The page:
by Howard S. King, MD
Some families come to your office more often than is required for a specific problem or checkup. At such times, they may be dealing, consciously or unconsciously, with some unresolved emotional problem. For that patient or parent you may be able to find better ways of helping them articulate such feelings and yearnings for help. You may be able to help them discover more successful solutions.
Consider focusing not just on the child but also on the entire family. At every visit, particularly when a parent shares with you a concern about a child's emotional health, think about asking yourself, "Who is the real patient?" Is it the child in front of you, or is there something else going on in the family, someone else who needs help?
It is helpful to view parents both as "story tellers" and teachers. It is a richer way to see them rather than as people who are only bringing in problems about their children. What might you accomplish by this changed view?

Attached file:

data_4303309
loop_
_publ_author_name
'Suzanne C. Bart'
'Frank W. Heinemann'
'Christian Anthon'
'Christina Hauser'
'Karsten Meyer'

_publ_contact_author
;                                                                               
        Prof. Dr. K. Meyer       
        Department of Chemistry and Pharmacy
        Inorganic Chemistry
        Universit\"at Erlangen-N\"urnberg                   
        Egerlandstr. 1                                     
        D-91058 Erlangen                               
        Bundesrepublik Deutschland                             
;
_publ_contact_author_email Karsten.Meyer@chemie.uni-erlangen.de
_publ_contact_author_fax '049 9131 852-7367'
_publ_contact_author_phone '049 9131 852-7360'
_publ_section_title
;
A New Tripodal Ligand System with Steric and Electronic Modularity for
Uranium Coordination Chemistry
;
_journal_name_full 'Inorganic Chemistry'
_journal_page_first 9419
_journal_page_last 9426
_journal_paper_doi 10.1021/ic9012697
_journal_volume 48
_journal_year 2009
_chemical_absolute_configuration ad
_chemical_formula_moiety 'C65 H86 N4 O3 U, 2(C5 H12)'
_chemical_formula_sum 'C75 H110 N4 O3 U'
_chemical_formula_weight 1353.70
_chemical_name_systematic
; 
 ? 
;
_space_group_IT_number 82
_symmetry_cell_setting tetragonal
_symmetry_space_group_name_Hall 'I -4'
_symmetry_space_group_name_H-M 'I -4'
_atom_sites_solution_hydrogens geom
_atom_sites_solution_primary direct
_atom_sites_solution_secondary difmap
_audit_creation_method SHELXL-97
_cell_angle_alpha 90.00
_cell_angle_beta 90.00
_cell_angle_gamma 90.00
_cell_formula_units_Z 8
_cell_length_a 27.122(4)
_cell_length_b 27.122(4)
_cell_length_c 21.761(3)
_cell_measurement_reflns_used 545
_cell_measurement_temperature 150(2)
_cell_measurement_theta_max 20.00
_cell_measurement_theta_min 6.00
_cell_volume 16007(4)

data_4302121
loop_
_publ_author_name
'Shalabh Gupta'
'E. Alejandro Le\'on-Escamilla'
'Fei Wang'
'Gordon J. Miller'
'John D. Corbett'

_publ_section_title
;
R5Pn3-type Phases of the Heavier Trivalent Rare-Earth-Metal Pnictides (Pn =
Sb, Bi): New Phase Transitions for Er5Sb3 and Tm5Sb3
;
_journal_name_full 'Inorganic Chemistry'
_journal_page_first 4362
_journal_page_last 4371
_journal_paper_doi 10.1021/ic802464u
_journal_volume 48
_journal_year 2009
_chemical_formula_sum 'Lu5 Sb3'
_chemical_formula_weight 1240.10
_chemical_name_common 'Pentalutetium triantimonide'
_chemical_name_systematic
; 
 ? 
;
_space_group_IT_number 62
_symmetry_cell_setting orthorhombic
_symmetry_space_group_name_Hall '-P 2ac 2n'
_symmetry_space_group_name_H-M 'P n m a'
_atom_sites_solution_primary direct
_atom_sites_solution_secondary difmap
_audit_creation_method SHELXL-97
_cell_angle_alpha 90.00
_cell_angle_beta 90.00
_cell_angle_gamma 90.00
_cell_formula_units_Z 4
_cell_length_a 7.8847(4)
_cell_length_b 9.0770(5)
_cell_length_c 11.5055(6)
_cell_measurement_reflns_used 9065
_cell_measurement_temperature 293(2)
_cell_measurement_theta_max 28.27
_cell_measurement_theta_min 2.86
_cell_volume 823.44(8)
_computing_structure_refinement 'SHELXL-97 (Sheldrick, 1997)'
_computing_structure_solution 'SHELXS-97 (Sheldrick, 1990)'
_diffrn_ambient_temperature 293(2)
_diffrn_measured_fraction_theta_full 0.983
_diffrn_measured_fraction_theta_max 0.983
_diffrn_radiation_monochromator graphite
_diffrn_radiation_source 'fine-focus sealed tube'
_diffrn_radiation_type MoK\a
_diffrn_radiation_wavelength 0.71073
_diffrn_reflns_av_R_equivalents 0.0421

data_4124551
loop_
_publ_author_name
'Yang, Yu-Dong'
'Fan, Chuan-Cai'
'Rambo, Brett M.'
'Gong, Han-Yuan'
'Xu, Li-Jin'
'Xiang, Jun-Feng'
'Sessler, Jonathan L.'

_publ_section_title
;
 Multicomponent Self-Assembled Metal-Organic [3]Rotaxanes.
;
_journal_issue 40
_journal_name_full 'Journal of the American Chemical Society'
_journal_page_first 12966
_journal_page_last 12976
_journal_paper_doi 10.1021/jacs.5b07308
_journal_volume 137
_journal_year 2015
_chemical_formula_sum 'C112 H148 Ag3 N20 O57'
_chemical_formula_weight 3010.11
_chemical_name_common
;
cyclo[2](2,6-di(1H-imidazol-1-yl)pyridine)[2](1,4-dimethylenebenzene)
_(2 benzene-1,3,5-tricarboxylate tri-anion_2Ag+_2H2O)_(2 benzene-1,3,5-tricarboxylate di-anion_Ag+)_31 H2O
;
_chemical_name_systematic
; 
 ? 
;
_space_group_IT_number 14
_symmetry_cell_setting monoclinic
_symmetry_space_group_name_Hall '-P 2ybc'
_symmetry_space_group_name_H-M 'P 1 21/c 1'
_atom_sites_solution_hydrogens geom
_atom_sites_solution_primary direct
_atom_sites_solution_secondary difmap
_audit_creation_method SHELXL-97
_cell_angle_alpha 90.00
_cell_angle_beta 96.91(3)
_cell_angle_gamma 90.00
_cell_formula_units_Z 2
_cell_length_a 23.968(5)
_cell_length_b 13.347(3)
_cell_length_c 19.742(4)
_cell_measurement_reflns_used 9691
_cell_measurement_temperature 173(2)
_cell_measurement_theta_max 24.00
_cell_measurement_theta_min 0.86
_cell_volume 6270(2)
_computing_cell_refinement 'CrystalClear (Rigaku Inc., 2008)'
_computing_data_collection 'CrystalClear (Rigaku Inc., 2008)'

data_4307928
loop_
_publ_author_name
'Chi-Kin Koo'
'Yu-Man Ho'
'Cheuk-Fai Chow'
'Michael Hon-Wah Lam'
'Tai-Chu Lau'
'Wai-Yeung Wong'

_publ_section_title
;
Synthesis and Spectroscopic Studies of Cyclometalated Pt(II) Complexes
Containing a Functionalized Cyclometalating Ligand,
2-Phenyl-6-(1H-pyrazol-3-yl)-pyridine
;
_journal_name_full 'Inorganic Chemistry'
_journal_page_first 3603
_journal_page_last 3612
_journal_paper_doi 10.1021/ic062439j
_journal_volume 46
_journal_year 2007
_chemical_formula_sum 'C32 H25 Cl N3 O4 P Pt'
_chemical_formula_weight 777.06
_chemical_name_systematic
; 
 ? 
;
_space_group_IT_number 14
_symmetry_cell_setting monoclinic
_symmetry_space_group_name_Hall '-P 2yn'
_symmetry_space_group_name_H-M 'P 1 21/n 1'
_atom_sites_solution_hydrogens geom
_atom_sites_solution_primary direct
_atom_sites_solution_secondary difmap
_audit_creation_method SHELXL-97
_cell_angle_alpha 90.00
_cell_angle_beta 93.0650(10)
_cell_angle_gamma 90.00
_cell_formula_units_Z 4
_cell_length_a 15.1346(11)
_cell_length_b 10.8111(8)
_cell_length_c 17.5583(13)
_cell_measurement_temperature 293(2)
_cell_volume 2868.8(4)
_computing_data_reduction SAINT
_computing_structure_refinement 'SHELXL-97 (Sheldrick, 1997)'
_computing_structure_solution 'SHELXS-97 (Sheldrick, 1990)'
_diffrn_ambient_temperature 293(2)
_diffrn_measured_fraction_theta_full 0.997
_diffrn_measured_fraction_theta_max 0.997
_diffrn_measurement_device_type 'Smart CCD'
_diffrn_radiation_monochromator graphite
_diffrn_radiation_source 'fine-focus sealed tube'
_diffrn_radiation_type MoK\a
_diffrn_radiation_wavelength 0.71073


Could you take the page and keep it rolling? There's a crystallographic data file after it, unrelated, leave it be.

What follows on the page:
As a pediatrician, you may be anxious that you haven't the skills to understand what is going on, emotionally, with children and families. By making this change in how you view parents, you may find them helping you to improve your skill in assessing the child and the family.
You may also discover that you accomplish something else. By engaging parents with respectful listening, you may enhance their role with dignity as well as encourage them to develop a more confident and "activist" self-image. These attributes can nurture greater feelings of competence in parents and help achieve your goal of promoting more normal development for the child and family.
It is traditional for pediatricians to focus on the trajectory of infant development. But such interventions are more effective when you also assist parents in their own trajectory.
As you work with parents, you might ask yourself, "What am I doing to improve their sense of competence and to help them become better decision-makers, not only in regard to their children but also with their own physical and emotional health?”
How might you help parents view their children as separate people? How can you reduce the tendency for them to invest their children with attributes derived from unresolved conflicts within their own lives?